Huntington’s disease is a fatal inherited disorder that strikes most often in middle age with mood disturbances, uncontrollable limb movements, and cognitive decline. Years before symptom onset, brain imaging shows degeneration of the striatum, a brain region important for the rapid selection of behavioral actions. As the striatal neurons degenerate, their “identity” proteins, the building blocks that give particular cell types their unique function, are gradually turned off.
A new study from the lab of Institute Professor Ann Graybiel has found a surprising exception to this rule. The researchers discovered that in mouse models of Huntington’s disease, the cell identity protein MOR1, named as the Mu type Opioid Receptor, actually becomes more abundant as the striatal neurons degenerate.
“This is one of the most striking immunohistochemical change that I have ever seen in the literature of Huntington’s disease model animals,” says Ryoma Morigaki, a research scientist in the Graybiel laboratory and lead author of the report, who worked with Tomoko Yoshida and others in the Graybiel lab.
More opioid receptors
MOR1 is a receptor on the surface of neurons that binds to opioids that are produced by the body or those taken for pain relief, such as morphine. The natural opioid in the brain is a small molecule called enkephalin, and it is normally produced by the same striatal neurons that degenerate in the earliest stages of Huntington’s disease.
The research team speculates that the striatum increases the quantity of MOR1 receptors in Huntington’s disease models to compensate for plummeting levels of enkephalin, but they also believe this upregulation may play a role in the perception of reward.
Previous work suggests that MOR1 has distinct signaling mechanisms related to its function in pain perception and its function in drug-seeking. These distinct mechanisms might be related to the fact that MOR1 is produced as multiple “isoforms,” slight variations of a protein that can be read out from the same gene. The MOR1 isoform that is found in the striatum is thought to be more important for drug-seeking behaviors than for pain perception. This in turn means that MOR1 might play a role in a key striatal function, which is to learn what actions are most likely to lead to reward.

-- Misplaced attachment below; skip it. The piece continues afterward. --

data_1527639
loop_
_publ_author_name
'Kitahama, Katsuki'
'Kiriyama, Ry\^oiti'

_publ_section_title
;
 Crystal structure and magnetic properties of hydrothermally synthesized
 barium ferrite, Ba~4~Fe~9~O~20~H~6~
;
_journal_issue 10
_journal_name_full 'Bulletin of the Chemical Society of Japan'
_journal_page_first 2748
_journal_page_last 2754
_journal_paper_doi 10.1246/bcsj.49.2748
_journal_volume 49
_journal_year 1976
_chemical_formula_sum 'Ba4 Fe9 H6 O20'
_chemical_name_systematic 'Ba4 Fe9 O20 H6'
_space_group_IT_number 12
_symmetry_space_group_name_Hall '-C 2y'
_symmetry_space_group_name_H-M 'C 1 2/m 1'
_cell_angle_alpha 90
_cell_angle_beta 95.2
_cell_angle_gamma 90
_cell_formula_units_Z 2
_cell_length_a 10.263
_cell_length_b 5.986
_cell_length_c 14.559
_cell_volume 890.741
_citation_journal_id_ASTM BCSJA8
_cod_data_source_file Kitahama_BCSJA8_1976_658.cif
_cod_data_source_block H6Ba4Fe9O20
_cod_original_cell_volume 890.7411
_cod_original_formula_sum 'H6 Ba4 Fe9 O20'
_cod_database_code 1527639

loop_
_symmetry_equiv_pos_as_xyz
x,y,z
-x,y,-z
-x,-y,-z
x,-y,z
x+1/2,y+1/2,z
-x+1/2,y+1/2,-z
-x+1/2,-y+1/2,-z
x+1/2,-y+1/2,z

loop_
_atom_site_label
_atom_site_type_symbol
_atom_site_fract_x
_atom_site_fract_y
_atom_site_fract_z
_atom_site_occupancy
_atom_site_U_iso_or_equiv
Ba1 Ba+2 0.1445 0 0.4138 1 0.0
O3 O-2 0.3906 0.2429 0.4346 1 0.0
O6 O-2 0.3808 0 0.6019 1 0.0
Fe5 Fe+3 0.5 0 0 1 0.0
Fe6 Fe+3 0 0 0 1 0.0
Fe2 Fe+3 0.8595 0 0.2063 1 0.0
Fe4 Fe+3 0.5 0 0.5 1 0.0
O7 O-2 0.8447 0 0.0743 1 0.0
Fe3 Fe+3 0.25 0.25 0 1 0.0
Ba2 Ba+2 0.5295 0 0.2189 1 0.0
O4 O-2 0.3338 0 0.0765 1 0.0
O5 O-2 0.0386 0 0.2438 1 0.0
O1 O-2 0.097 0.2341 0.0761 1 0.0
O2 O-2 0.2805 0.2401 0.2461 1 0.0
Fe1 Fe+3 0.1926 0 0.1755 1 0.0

“It is now recognized that mood disturbances can pre-date the overt motor abnormalities of Huntington’s patients by many years. These can even be the most disturbing symptoms for patients and their families. The finding that this receptor for opioids becomes so elevated in mood-related sites of the striatum, at least in a mouse model of the disorder, may give a hint to the underlying circuit dysfunction leading to these problems,” says Ann Graybiel.
Clues for treatment
MOR1 is used as a standard to identify subsets of neurons that are located within small clusters of neurons in the striatum that were previously discovered by Ann Graybiel and named striosomes.
“The most exciting point for me is the involvement of striatal compartments [striosomes] in the pathogenesis of Huntington’s disease,” says Morigaki, who has now moved to the University of Fukoshima in Japan and is a practicing neurosurgeon who treats movement disorders.
MOR1-positive striosomal neurons are of high interest in part because they have direct connections to the same dopamine-producing neurons that are thought to degenerate in Parkinson’s disease. Whereas Parkinson’s disease is characterized by a loss of dopamine and loss of movement, Huntington’s disease is characterized by ups and downs in dopamine and excessive movements. In fact, the only drugs that are FDA-approved to treat Huntington’s disease are drugs that minimize dopamine release, thereby working to dampen the abnormal movements. But these treatments come with potentially severe side-effects such as depression and suicide.
This latest discovery might provide mechanistic clues to dopamine fluctuations in Huntington’s disease and provide avenues for more specific treatments.
This research was funded by the CHDI Foundation (A-5552), Broderick Fund for Phytocannabinoid Research at MIT, NIH/NIMH R01 MH060379, the Saks Kavanaugh Foundation, JSPS KAKENHI Grants #16KK0182, 17K10899 and 20K17932 , Dr. Tenley Albright, Kathleen Huber, and Dr. Stephan and Mrs. Anne Kott.